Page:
The Supreme Court of Appeal recently handed down judgment in the case of Attachmate Corporation v Minister of Water and Environmental Affairs (20 May 2015). There are lessons to be learned for all those who are involved in the licensing of computer software.

The facts were that Attachmate, a US company, had signed a software licence agreement authorising the Department of Water and Environmental Affairs (DWE) to use certain software, with the idea being that DWE’s employees would be able to access, via their own computers, data stored at the mainframe computer housed at the State Information Technology Agency (Sita). There was a separate maintenance agreement in terms of which Attachmate was obliged to support the software.

The licence fees payable by DWE were based on the number of computers on which the software was to be installed. The licence fee (R455 per computer) was heavily discounted, as was the maintenance fee (R204 per unit). Why? Because Attachmate believed that the low price would lead to it generating more business from Sita, seemingly making this deal something of a loss-leader. The number of computers agreed on was 300. Although Attachmate installed the mainframe component of the software, DWE’s technicians were able to load the copies onto DWE’s computers.

Therein lay the problem. As Judge Brand put it in his judgment, “[DWE] did not pay much heed to its express undertaking not to install more than the 300 copies.” When Attachmate became aware of the fact that DWE had installed some 660 copies, it persuaded DWE to take out another 360 licences and maintenance contracts at the same (discounted) rates.

But that wasn’t the end of the matter because, as the judge put it, “[DWE] continued, in rather cavalier fashion … to make and install additional copies of Attachmate’s software without its consent.” Attachmate then tried to persuade DWE to pay the regular licence fee on the additional unauthorised copies, but this was never resolved. The judge said that the reason for this was “not that [DWE] was trying to avoid payment of licence fees, but that its affairs were in such disarray that it could not determine the number of unlicensed copies involved”.

So, Attachmate enforced a clause of the contract (clause 11) that required DWE to submit to an audit. The audit, done by KPMG, determined that there were 1564 unlicensed copies of the software. Attachmate disputed this figure, saying that there was an unlicensed copy on every one of DWE’s some 5000 computers, and demanded that DWE pay the “applicable licence fee” on well over 4000 illegal copies, and that it pay for maintenance contracts on all these copies too. The expression “applicable licence fee” came from clause 11, which read as follows: “If an audit reveals that you possess or at any time possessed unlicensed copies of the software, you will promptly pay Attachmate the applicable licence fee for such unlicensed copies.”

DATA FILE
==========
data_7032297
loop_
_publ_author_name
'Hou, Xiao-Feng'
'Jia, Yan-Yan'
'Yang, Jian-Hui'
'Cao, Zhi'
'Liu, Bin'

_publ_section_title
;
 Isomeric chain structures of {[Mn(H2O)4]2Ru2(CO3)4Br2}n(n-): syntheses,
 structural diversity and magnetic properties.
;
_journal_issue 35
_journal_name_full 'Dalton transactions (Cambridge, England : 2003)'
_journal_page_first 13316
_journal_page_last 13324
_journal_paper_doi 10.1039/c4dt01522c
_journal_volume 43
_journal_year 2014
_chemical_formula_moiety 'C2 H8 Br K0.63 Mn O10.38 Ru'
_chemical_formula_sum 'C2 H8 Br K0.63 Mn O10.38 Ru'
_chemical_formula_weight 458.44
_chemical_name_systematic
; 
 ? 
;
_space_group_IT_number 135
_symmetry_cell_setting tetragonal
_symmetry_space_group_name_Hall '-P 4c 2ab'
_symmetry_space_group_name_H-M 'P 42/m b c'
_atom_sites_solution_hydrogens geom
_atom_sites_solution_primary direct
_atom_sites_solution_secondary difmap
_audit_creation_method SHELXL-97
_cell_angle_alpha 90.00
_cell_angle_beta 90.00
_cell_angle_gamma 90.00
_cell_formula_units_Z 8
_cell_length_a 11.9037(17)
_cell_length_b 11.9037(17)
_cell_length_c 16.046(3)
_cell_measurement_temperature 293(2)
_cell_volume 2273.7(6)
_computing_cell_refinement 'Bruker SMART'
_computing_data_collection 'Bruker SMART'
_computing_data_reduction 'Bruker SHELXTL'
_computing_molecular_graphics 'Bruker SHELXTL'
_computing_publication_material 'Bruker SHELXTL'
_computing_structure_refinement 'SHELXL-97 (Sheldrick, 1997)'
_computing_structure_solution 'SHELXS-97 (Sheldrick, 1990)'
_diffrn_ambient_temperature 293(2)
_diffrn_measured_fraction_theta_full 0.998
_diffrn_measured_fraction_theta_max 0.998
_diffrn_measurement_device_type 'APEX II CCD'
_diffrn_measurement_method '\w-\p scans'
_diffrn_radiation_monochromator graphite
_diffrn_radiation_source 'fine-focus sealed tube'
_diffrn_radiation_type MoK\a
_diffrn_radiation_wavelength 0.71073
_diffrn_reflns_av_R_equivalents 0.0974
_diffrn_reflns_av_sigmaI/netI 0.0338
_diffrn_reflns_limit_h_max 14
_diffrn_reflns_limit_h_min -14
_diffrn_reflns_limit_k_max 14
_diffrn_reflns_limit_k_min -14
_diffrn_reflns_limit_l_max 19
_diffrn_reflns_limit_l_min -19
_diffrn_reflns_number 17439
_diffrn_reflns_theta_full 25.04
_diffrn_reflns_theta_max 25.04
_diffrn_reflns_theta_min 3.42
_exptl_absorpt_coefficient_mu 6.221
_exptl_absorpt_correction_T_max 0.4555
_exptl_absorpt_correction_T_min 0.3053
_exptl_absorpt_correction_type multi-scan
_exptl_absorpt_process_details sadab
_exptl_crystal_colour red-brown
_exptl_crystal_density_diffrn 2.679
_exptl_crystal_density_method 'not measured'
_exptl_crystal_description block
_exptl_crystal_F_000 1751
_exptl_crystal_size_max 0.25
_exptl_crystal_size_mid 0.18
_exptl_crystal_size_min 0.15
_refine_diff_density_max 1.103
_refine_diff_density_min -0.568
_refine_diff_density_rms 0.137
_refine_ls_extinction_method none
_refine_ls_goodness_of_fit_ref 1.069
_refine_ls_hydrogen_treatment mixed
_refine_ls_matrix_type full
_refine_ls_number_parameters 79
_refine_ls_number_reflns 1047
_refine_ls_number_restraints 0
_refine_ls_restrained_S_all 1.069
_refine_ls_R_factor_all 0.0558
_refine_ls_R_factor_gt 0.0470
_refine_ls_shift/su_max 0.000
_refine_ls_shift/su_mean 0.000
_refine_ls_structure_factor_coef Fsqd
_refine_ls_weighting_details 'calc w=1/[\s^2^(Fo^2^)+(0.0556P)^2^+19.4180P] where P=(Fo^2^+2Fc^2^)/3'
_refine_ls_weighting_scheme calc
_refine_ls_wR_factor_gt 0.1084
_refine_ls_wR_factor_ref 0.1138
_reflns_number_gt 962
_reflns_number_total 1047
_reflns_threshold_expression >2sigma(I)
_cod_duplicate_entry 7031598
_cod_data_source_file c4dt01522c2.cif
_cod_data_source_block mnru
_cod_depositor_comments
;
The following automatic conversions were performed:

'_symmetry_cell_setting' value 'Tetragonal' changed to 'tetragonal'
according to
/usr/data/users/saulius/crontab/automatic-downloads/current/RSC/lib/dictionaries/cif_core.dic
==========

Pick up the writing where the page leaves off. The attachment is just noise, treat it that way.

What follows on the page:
The court basically had to decide what compensation Attachmate was entitled to. Attachmate was forced to concede that it couldn’t prove the existence of more than 1564 unlicensed copies. However, what was the applicable licence fee”? This term wasn’t defined in the agreement. Attachmate argued that it shouldn’t be the discounted fee, because “to apply the deeply discounted rate that had been negotiated with Sita … would be to encourage non-compliance with the licence agreement”.

The court disagreed with Attachmate. It said that Attachmate’s claim that it could apply a higher fee (even if it was the company’s standard fee) would have the effect of making clause 11 a penalty clause. The clause was, however, simply intended  to “facilitate proof of its claim for the damages it had suffered through unlicensed copying ... it was not intended to enhance the quantum of its damages claim”. The judge went on to say this: “Even if I am wrong in my understanding of ‘applicable fee’, Attachmate only has itself to blame … if it wanted to stipulate for its list price or its standard price or some other penalty in the situation contemplated by clause 11, I can think of nothing which prevented it from doing so.”

Judge Brand further explained his thinking: “What the concept of ‘an applicable licence fee’ conjures up to me is a flexible, supple yardstick; a fee that varies in its application with reference to the circumstances of every case, including the identity of the licensee … . Once a licence fee had been determined through negotiation between Attachmate and the licensee involved, I do not think the fee applicable to that licensee can be determined without any reference to the negotiated fee.”

So, the damages that DWE had to pay were to be calculated on this simple basis: what would DWE have paid had it taken out a further 1564 licences, bearing in mind that it would also have been obliged to take out maintenance agreements on each one?

The lessons from this judgment are clear. If you’re a software company, be wary of situations where you aren’t in control of the process of loading copies of your software. And if you want the non-compliant licensee to pay a penalty, make this very clear in your contract. For those companies and organisations who use computer software under licence, you need to make sure that you take the software company’s IP rights seriously, as well as your contractual obligations.

In companies with significant royalty and licence fee income, management of this stream of revenue often falls between finance, sales and legal departments. Royalty returns from self-reported relationships usually contain errors, with significant levels of under-reporting. This is not necessarily intentional but may result from misinterpretation of agreements, information gathering and system weaknesses, and general clerical errors.